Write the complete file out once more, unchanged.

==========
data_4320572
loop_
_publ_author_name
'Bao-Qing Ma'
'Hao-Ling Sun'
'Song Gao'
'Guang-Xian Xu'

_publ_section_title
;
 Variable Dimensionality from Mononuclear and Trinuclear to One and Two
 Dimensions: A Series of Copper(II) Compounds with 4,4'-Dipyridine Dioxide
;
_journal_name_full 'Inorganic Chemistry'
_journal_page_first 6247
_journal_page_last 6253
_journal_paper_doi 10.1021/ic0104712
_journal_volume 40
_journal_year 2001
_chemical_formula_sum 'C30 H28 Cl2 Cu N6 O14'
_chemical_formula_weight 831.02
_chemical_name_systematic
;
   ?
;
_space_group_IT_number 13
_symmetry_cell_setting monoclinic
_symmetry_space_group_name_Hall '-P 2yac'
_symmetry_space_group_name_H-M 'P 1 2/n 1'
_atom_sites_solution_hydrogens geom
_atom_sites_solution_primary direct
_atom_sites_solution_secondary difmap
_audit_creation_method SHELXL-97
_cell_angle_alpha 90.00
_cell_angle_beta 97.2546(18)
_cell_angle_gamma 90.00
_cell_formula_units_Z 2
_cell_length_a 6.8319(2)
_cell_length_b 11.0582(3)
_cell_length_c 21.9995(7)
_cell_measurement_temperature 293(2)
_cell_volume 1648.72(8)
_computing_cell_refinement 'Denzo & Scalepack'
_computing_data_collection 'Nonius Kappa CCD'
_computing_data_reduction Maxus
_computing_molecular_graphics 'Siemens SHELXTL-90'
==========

data_4320572
loop_
_publ_author_name
'Bao-Qing Ma'
'Hao-Ling Sun'
'Song Gao'
'Guang-Xian Xu'

_publ_section_title
;
 Variable Dimensionality from Mononuclear and Trinuclear to One and Two
 Dimensions: A Series of Copper(II) Compounds with 4,4'-Dipyridine Dioxide
;
_journal_name_full 'Inorganic Chemistry'
_journal_page_first 6247
_journal_page_last 6253
_journal_paper_doi 10.1021/ic0104712
_journal_volume 40
_journal_year 2001
_chemical_formula_sum 'C30 H28 Cl2 Cu N6 O14'
_chemical_formula_weight 831.02
_chemical_name_systematic
;
   ?
;
_space_group_IT_number 13
_symmetry_cell_setting monoclinic
_symmetry_space_group_name_Hall '-P 2yac'
_symmetry_space_group_name_H-M 'P 1 2/n 1'
_atom_sites_solution_hydrogens geom
_atom_sites_solution_primary direct
_atom_sites_solution_secondary difmap
_audit_creation_method SHELXL-97
_cell_angle_alpha 90.00
_cell_angle_beta 97.2546(18)
_cell_angle_gamma 90.00
_cell_formula_units_Z 2
_cell_length_a 6.8319(2)
_cell_length_b 11.0582(3)
_cell_length_c 21.9995(7)
_cell_measurement_temperature 293(2)
_cell_volume 1648.72(8)
_computing_cell_refinement 'Denzo & Scalepack'
_computing_data_collection 'Nonius Kappa CCD'
_computing_data_reduction Maxus
_computing_molecular_graphics 'Siemens SHELXTL-90'